A former Rwandan ambassador to France and Belgium has lost his life in a Burundian jail after being detained on espionage charges since December 2015.
Jacques Bihozagara also served as a former minister of youth in his country.
The former diplomat "went by himself to the central prison clinic after feeling ill yesterday," a Mpimba prison official told Anadolu Agency on condition of anonymity.
"He suddenly died a few minutes later," the official said, adding that it "may have been a heart attack".
Justice ministry spokesman Elie Ntungwanayo stated that they suspected that he had hypertension and that the definite cause of his death would be revealed after his autopsy.
Rwanda declared the death to be suspicious.
"Jacques Bihozagara is one of many Rwandans in Burundi who died violently or suspiciously in the past months," said Rwandan foreign ministry official Eugene Ngoga.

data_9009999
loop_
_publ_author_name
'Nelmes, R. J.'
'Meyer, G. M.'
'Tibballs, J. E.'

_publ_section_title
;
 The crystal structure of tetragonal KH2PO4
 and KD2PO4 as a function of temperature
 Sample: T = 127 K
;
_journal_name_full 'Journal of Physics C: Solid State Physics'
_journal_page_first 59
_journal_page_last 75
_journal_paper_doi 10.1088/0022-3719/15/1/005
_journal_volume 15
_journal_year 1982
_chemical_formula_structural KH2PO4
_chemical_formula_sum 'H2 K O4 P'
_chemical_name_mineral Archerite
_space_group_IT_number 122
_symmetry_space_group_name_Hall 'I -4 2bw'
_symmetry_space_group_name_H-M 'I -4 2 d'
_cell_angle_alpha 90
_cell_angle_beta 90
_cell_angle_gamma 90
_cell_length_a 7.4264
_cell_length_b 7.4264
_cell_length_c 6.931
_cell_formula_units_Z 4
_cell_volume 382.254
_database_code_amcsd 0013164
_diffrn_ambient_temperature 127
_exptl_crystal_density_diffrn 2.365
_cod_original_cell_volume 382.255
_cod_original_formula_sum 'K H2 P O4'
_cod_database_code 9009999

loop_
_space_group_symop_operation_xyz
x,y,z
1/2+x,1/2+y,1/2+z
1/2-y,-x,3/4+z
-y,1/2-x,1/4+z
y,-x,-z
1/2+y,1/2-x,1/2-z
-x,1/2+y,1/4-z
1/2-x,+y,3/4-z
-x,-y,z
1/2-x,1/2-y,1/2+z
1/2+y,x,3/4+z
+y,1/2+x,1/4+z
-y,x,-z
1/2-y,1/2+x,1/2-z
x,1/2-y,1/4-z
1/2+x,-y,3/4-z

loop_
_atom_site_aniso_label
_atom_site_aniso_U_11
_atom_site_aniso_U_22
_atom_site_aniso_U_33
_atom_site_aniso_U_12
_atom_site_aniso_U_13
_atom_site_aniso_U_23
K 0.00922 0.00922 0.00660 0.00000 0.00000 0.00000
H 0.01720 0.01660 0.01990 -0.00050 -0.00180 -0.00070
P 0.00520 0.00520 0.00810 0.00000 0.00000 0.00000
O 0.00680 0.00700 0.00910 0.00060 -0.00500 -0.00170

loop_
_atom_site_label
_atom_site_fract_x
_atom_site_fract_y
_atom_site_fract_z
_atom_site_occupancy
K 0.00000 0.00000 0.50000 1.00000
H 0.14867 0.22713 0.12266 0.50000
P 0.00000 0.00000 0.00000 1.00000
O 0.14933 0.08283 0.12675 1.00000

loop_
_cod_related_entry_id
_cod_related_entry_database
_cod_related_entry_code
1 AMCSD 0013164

— Olivier Nduhungirehe (@onduhungirehe) March 30, 2016
Cycle of violence in Burundi
Burundi has been in a cycle of violence since April 2015 after President Pierre Nkurunziza won a disputed election following his decision to seek a third term, despite a constitutional two-term limit.
More than 400 people have been killed and about 3,500 arrested in Burundi, under the government crackdown, since April last year, according to the United Nations figures.
According to statistics by the United Nations refugee agency UNHCR, as of early March, 250,473 Burundians have fled the country, fearing a possible genocide.
They were registered as refugees in neighbouring countries including Democratic Republic of the Congo, Rwanda, Tanzania, Uganda and Zambia.
The European Union has suspended its direct financial support to the government of Burundi after the bloc concluded that it had finished peace talks with the Burundian government to find a political solution for the conflict.
From 1993 to 2005 Burundi was in a civil war in which approximately 300,000 people died due to conflict between rebels from the country's majority Hutu population and an army dominated by the Tutsi minority.
The African Union and United Nations have warned in the past of a possible tribal war and genocide in Burundi.